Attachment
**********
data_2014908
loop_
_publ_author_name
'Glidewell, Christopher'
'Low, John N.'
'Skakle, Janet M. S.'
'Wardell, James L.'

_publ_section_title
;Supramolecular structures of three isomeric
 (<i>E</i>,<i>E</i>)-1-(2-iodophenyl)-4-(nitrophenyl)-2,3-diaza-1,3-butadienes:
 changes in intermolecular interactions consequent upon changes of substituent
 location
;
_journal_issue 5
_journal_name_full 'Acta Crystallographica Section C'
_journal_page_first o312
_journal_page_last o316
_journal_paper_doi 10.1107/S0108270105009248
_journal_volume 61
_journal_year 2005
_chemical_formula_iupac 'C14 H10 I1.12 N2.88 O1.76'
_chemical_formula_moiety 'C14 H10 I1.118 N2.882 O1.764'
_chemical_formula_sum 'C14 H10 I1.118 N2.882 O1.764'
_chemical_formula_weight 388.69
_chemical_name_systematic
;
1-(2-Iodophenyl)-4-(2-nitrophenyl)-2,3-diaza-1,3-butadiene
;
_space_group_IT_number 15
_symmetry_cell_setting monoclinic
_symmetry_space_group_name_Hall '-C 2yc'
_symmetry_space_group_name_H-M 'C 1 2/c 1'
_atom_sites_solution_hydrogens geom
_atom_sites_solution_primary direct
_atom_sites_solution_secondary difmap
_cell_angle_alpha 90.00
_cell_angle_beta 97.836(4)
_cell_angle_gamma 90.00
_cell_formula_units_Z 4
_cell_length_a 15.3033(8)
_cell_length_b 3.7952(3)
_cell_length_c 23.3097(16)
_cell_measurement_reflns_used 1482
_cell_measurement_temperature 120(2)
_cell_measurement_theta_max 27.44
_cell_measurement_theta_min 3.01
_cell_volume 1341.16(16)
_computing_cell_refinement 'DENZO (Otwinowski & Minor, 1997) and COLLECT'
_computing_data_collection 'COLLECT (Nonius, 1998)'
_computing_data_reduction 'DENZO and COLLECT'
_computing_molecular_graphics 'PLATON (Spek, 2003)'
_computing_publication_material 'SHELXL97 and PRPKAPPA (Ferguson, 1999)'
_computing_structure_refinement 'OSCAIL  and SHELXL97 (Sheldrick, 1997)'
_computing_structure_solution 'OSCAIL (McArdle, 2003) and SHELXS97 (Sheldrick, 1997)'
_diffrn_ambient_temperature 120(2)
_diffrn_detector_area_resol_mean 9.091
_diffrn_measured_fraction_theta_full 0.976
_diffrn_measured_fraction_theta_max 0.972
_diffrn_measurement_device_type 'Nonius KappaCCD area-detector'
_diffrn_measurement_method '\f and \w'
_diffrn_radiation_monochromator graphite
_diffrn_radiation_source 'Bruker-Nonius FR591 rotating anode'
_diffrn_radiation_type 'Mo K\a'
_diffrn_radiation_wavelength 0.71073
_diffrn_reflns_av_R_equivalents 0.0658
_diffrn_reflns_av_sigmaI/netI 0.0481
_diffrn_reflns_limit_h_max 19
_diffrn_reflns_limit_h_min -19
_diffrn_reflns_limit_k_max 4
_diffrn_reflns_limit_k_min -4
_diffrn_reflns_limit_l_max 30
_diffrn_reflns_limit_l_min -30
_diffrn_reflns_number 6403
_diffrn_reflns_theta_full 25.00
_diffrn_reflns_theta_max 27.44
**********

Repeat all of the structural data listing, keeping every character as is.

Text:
data_2014908
loop_
_publ_author_name
'Glidewell, Christopher'
'Low, John N.'
'Skakle, Janet M. S.'
'Wardell, James L.'

_publ_section_title
;Supramolecular structures of three isomeric
 (<i>E</i>,<i>E</i>)-1-(2-iodophenyl)-4-(nitrophenyl)-2,3-diaza-1,3-butadienes:
 changes in intermolecular interactions consequent upon changes of substituent
 location
;
_journal_issue 5
_journal_name_full 'Acta Crystallographica Section C'
_journal_page_first o312
_journal_page_last o316
_journal_paper_doi 10.1107/S0108270105009248
_journal_volume 61
_journal_year 2005
_chemical_formula_iupac 'C14 H10 I1.12 N2.88 O1.76'
_chemical_formula_moiety 'C14 H10 I1.118 N2.882 O1.764'
_chemical_formula_sum 'C14 H10 I1.118 N2.882 O1.764'
_chemical_formula_weight 388.69
_chemical_name_systematic
;
1-(2-Iodophenyl)-4-(2-nitrophenyl)-2,3-diaza-1,3-butadiene
;
_space_group_IT_number 15
_symmetry_cell_setting monoclinic
_symmetry_space_group_name_Hall '-C 2yc'
_symmetry_space_group_name_H-M 'C 1 2/c 1'
_atom_sites_solution_hydrogens geom
_atom_sites_solution_primary direct
_atom_sites_solution_secondary difmap
_cell_angle_alpha 90.00
_cell_angle_beta 97.836(4)
_cell_angle_gamma 90.00
_cell_formula_units_Z 4
_cell_length_a 15.3033(8)
_cell_length_b 3.7952(3)
_cell_length_c 23.3097(16)
_cell_measurement_reflns_used 1482
_cell_measurement_temperature 120(2)
_cell_measurement_theta_max 27.44
_cell_measurement_theta_min 3.01
_cell_volume 1341.16(16)
_computing_cell_refinement 'DENZO (Otwinowski & Minor, 1997) and COLLECT'
_computing_data_collection 'COLLECT (Nonius, 1998)'
_computing_data_reduction 'DENZO and COLLECT'
_computing_molecular_graphics 'PLATON (Spek, 2003)'
_computing_publication_material 'SHELXL97 and PRPKAPPA (Ferguson, 1999)'
_computing_structure_refinement 'OSCAIL  and SHELXL97 (Sheldrick, 1997)'
_computing_structure_solution 'OSCAIL (McArdle, 2003) and SHELXS97 (Sheldrick, 1997)'
_diffrn_ambient_temperature 120(2)
_diffrn_detector_area_resol_mean 9.091
_diffrn_measured_fraction_theta_full 0.976
_diffrn_measured_fraction_theta_max 0.972
_diffrn_measurement_device_type 'Nonius KappaCCD area-detector'
_diffrn_measurement_method '\f and \w'
_diffrn_radiation_monochromator graphite
_diffrn_radiation_source 'Bruker-Nonius FR591 rotating anode'
_diffrn_radiation_type 'Mo K\a'
_diffrn_radiation_wavelength 0.71073
_diffrn_reflns_av_R_equivalents 0.0658
_diffrn_reflns_av_sigmaI/netI 0.0481
_diffrn_reflns_limit_h_max 19
_diffrn_reflns_limit_h_min -19
_diffrn_reflns_limit_k_max 4
_diffrn_reflns_limit_k_min -4
_diffrn_reflns_limit_l_max 30
_diffrn_reflns_limit_l_min -30
_diffrn_reflns_number 6403
_diffrn_reflns_theta_full 25.00
_diffrn_reflns_theta_max 27.44